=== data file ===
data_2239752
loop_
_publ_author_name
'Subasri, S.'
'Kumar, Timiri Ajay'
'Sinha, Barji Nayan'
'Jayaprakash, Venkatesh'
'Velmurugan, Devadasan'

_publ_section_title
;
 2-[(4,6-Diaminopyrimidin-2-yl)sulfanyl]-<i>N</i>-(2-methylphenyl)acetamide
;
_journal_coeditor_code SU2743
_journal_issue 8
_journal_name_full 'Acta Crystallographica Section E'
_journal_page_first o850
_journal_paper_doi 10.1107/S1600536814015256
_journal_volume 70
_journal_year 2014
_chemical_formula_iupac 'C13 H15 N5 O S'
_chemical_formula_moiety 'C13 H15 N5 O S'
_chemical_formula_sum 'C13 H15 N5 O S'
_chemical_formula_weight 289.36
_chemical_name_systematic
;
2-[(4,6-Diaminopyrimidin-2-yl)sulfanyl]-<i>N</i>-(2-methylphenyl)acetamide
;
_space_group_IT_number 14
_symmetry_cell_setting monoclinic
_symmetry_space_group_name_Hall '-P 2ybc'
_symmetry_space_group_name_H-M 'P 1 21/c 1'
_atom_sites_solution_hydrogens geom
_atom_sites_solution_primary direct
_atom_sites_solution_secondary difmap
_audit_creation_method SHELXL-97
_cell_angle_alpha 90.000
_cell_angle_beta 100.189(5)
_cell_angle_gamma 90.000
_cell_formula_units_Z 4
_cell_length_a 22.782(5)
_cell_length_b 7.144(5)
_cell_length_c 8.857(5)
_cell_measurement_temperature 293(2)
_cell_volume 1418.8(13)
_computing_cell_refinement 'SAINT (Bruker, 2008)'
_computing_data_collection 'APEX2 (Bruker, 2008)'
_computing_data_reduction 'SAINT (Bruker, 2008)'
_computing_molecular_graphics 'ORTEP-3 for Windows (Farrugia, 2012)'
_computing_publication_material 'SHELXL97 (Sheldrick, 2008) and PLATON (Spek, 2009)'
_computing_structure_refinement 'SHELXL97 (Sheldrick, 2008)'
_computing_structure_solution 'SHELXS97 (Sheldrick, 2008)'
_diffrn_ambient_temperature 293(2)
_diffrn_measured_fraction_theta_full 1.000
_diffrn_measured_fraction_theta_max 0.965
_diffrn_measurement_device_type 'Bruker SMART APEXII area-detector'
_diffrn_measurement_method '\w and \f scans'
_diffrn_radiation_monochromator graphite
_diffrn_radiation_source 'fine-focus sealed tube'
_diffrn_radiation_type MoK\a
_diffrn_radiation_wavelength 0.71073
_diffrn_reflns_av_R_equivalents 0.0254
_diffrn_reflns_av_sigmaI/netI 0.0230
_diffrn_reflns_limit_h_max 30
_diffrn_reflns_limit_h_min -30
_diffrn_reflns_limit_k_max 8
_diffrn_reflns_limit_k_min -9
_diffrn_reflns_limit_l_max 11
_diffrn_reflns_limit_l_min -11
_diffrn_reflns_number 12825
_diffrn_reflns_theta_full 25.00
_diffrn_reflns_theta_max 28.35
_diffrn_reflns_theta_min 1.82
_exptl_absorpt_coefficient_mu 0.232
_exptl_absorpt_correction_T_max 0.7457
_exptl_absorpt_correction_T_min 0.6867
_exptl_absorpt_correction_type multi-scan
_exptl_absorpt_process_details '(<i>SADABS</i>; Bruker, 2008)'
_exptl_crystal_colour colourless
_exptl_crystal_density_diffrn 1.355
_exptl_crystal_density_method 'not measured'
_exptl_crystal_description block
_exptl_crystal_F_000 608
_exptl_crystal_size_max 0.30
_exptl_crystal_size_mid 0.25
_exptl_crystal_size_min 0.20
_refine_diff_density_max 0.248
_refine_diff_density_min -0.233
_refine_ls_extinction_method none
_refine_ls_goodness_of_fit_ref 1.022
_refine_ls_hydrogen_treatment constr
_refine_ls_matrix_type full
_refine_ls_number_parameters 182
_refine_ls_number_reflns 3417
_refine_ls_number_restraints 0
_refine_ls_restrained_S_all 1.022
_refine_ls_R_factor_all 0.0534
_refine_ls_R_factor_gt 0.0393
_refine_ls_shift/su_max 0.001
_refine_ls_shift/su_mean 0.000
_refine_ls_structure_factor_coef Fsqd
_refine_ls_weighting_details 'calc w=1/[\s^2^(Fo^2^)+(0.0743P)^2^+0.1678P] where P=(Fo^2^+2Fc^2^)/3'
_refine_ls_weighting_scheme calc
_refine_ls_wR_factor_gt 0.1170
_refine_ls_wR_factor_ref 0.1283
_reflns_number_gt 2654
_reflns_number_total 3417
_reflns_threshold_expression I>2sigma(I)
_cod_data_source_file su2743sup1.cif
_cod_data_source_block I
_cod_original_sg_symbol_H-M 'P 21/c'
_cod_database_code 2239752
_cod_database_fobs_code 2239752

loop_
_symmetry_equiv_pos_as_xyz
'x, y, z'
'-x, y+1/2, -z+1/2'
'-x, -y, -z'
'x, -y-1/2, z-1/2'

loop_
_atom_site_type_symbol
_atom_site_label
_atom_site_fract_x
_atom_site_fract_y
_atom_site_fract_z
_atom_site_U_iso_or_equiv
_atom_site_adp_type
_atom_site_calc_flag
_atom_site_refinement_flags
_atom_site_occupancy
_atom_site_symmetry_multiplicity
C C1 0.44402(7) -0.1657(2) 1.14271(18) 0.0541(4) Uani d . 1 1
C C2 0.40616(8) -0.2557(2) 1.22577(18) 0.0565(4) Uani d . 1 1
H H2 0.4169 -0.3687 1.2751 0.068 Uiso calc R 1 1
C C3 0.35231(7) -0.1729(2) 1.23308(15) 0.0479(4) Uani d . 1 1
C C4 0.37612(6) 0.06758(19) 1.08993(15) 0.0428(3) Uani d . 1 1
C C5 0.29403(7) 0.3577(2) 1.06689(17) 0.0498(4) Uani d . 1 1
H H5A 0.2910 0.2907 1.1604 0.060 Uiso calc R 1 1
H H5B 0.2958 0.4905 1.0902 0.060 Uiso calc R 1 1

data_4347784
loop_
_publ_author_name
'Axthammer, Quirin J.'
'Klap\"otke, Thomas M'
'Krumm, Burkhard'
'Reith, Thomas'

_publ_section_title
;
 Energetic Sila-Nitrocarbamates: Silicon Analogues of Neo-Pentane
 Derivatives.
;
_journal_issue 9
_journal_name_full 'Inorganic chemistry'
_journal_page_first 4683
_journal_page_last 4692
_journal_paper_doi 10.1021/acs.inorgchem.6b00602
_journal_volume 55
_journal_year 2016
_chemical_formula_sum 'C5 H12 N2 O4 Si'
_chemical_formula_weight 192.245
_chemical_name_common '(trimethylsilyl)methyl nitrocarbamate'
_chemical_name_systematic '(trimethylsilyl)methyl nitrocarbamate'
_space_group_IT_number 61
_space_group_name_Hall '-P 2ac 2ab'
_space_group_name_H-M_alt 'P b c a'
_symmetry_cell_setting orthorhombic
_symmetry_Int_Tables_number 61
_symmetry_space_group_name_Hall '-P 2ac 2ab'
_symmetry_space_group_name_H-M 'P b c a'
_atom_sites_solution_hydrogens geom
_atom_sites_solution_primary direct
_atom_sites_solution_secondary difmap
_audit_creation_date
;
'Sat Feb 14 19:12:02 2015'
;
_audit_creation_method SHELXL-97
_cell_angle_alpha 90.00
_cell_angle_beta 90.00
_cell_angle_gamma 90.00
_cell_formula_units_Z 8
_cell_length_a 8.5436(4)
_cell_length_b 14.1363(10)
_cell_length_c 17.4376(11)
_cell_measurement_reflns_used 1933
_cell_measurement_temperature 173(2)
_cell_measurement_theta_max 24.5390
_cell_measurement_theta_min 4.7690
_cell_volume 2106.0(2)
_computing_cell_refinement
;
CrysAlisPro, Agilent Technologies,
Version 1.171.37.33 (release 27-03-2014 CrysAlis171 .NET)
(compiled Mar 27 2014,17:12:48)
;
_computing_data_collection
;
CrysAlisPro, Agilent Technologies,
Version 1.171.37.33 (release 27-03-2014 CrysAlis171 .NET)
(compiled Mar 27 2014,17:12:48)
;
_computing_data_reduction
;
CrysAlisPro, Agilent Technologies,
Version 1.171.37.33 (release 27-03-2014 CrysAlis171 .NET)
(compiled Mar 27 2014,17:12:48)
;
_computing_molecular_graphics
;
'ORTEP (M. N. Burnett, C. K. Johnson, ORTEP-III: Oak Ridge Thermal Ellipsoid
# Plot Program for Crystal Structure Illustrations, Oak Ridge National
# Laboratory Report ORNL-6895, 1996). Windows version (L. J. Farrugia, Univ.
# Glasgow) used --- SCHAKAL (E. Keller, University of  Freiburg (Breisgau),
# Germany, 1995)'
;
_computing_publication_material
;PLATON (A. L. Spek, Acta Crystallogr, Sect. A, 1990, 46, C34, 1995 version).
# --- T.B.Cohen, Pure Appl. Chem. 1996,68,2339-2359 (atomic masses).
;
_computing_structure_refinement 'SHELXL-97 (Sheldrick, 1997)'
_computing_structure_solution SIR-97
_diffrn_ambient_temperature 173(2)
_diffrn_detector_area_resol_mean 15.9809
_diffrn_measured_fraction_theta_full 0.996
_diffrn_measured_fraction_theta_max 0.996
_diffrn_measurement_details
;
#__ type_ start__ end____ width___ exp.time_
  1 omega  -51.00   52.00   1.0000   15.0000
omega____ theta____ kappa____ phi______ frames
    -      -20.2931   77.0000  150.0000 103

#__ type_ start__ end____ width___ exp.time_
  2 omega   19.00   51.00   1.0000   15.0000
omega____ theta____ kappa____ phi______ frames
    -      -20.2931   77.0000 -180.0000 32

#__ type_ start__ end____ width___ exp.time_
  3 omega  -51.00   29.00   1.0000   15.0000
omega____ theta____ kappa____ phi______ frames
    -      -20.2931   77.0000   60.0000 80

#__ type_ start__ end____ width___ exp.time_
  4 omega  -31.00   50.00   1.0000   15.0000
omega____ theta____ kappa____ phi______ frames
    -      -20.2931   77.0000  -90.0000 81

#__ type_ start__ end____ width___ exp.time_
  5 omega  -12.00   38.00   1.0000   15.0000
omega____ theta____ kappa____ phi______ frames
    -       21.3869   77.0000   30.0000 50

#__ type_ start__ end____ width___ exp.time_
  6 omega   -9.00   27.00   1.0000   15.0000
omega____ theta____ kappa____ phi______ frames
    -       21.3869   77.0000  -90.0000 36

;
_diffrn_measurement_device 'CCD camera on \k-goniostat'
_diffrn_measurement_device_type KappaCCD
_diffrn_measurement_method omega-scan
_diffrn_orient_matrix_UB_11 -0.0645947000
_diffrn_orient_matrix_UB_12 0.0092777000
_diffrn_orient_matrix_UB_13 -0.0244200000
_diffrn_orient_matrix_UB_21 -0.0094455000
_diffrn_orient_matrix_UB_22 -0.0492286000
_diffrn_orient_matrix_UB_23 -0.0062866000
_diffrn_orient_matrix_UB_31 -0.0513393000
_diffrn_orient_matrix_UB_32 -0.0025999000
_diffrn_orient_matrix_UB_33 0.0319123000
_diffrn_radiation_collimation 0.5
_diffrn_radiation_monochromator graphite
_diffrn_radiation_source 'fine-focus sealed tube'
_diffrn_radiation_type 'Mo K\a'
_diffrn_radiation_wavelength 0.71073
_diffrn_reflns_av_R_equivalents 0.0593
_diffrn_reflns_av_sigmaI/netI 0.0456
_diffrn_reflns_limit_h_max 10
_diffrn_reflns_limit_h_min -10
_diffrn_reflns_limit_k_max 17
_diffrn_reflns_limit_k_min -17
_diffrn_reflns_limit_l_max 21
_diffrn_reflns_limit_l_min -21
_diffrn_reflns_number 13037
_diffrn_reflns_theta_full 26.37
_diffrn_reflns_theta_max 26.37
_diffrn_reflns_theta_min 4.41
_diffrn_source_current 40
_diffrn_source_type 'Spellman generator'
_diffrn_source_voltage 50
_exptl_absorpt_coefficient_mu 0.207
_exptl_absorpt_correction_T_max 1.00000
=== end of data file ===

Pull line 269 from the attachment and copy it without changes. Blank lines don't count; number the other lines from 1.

_diffrn_reflns_av_R_equivalents 0.0593